Binary + Source Distribution:  syslog4j-x.y.z.jar
  Binary Distribution:           syslog4j-x.y.z-bin.jar
  Source Distribution:           syslog4j-x.y.z-src.jar
  JUnit (Test) Distribution:     syslog4j-x.y.z-junit.jar
  Documentation Distribution:    syslog4j-x.y.z-doc.zip

To get started, it is recommended that you use the "Binary + Source"
distribution, as it (a) is compiled with the javac "debug" flag and
(b) allow you access to the Syslog4j source code for ease in debugging. 

If you have concerns about performance or including source code in your
application, you're welcome to use the "Binary" Distribution.  It is
compiled without the javac "debug" flag and the source code is not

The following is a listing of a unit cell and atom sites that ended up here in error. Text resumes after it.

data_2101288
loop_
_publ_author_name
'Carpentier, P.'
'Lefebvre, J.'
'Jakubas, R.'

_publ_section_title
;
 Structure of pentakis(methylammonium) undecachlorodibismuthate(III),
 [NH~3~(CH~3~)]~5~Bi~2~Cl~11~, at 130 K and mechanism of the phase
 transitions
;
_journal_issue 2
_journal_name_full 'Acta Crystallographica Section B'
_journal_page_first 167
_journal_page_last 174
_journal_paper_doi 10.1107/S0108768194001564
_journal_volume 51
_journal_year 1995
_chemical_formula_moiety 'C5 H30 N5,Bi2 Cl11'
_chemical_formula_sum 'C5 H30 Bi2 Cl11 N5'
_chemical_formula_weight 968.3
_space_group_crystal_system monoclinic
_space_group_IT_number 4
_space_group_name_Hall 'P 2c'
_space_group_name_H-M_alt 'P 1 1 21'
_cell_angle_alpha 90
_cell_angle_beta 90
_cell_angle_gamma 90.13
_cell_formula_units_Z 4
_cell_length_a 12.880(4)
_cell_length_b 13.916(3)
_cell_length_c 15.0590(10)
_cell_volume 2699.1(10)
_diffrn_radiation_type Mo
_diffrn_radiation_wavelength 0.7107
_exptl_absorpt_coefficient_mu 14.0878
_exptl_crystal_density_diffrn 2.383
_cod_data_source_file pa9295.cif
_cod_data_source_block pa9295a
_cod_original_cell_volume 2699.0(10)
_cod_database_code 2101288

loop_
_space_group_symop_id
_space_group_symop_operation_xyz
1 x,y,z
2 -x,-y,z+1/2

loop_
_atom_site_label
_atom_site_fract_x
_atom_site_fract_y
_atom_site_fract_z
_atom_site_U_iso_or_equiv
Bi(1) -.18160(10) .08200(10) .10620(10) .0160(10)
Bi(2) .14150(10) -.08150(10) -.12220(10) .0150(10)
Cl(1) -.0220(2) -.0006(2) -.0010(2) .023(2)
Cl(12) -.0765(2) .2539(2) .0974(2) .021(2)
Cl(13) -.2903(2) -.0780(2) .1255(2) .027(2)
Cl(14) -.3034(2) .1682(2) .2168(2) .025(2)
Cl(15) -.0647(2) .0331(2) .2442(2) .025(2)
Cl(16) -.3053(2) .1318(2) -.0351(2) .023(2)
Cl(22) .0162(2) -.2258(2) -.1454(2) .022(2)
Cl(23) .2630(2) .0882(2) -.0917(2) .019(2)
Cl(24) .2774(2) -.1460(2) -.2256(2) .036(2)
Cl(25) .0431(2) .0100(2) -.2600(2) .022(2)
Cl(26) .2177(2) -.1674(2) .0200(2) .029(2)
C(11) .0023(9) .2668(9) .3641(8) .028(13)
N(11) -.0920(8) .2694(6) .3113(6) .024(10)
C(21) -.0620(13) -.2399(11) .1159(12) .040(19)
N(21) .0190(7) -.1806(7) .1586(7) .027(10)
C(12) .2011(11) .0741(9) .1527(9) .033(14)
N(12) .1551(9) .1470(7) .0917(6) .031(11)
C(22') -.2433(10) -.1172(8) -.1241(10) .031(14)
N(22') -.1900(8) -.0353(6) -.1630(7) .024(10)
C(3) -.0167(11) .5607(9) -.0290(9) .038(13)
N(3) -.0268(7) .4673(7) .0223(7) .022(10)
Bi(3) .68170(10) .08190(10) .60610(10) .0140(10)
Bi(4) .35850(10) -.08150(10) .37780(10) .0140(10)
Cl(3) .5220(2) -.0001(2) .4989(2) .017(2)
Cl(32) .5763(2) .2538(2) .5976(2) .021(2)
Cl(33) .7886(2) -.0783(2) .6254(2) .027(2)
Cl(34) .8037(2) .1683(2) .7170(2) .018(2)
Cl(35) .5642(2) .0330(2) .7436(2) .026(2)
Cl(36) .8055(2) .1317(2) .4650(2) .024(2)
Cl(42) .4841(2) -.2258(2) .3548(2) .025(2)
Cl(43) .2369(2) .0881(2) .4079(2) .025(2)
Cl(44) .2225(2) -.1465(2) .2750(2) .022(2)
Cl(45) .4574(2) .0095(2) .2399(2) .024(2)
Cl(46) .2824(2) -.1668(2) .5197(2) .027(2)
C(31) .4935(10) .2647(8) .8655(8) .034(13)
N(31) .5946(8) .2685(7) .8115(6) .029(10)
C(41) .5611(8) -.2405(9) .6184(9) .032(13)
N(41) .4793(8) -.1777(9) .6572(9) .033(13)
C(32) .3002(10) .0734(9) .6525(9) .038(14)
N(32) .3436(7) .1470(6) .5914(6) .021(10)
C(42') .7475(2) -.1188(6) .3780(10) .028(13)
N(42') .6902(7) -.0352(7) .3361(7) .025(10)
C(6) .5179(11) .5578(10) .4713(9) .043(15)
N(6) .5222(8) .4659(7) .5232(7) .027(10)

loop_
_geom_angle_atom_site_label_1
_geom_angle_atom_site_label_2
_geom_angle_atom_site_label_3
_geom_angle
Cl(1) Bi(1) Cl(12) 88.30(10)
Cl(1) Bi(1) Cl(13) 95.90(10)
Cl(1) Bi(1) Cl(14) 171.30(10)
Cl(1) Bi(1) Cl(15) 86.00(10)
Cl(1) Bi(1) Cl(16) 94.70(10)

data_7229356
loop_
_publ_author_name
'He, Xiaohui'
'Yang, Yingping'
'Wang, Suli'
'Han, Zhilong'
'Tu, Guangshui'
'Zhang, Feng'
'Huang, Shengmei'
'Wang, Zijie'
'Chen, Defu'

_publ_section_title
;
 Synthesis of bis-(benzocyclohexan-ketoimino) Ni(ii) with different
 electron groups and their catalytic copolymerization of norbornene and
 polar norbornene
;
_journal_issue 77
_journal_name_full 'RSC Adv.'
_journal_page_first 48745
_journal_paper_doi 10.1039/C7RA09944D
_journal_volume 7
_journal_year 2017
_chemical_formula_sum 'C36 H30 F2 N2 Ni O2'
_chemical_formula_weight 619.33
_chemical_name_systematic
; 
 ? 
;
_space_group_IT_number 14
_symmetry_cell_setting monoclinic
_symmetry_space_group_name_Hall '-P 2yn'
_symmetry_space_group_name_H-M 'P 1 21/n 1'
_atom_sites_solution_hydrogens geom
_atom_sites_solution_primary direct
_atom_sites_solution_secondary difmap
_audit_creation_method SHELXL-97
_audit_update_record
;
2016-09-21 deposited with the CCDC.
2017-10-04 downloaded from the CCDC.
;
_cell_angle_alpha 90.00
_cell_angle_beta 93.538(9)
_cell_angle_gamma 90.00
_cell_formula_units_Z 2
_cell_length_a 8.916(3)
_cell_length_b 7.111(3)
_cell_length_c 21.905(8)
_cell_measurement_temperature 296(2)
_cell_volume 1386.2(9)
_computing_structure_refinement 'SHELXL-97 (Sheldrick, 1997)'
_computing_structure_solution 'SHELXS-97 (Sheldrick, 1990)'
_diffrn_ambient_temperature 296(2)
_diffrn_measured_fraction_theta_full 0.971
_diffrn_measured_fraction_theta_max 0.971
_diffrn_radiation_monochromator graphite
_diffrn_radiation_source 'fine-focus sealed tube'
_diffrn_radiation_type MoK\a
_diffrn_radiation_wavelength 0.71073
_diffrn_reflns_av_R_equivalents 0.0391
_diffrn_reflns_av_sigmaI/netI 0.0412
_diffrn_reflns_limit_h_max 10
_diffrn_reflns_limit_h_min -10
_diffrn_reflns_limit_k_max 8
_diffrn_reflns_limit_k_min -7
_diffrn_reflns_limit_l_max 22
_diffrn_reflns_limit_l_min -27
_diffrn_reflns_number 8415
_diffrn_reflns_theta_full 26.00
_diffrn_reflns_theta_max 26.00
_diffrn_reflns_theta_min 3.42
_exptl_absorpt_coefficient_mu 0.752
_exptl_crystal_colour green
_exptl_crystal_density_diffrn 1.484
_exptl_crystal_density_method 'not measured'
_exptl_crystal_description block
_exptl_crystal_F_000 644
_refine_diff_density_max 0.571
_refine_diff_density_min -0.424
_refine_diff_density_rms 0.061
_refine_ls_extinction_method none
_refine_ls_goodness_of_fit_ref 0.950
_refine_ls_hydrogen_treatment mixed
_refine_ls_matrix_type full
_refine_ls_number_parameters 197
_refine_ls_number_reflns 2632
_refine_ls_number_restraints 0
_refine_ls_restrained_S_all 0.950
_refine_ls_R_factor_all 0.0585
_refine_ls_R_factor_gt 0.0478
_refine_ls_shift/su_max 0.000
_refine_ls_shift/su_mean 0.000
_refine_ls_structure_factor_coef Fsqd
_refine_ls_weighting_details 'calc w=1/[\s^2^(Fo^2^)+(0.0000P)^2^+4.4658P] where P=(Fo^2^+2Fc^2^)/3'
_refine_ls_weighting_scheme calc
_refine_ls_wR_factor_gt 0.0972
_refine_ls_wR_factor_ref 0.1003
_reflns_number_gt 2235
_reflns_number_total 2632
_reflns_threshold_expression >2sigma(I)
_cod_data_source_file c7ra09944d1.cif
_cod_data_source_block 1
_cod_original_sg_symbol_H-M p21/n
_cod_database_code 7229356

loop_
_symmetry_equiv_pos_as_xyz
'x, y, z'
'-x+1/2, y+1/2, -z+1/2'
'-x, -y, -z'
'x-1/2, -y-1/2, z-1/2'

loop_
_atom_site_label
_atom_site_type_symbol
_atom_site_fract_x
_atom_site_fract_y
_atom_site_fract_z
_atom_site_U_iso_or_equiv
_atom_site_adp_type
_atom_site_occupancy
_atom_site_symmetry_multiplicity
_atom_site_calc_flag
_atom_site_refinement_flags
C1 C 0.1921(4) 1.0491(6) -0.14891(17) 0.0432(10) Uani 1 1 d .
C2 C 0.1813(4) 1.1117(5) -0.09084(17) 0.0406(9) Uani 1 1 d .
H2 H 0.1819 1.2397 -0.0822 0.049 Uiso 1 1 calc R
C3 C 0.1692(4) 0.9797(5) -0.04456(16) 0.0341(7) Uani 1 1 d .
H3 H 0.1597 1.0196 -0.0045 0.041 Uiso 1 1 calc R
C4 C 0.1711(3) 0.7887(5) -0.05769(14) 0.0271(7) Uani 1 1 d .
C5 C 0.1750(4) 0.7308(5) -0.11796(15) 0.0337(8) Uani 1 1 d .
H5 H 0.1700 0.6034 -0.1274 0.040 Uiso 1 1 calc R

included within the JAR file. 

If you wish to compile your own Syslog4j from the source code, the
"Source" distribution is your best choice.

If you'd like to JUnit test Syslog4j or see working code examples,
the "JUnit (Test)" distribution will be of interest to you.  Source
code for the JUnit tests are included in this distribution.

The "Documentation" distribution contains the API (JavaDoc), this
document (the FAQ), and other potentially useful information. 

2.3.  How do I start using Syslog4j?

For syslog clients, start with the singleton class called "Syslog"
(org.productivity.java.syslog4j.Syslog).  This class provides access to
get existing instances and create new instances of Syslog4j "protocols."

For syslog servers, start with the singleton class called "SyslogServer"

2.4.  What is a Syslog4j "protocol"?

This is a String that defines the actual underlying Syslog4j
implementation you wish to use.  Syslog4j comes "ready to run" with
the following stock protocols: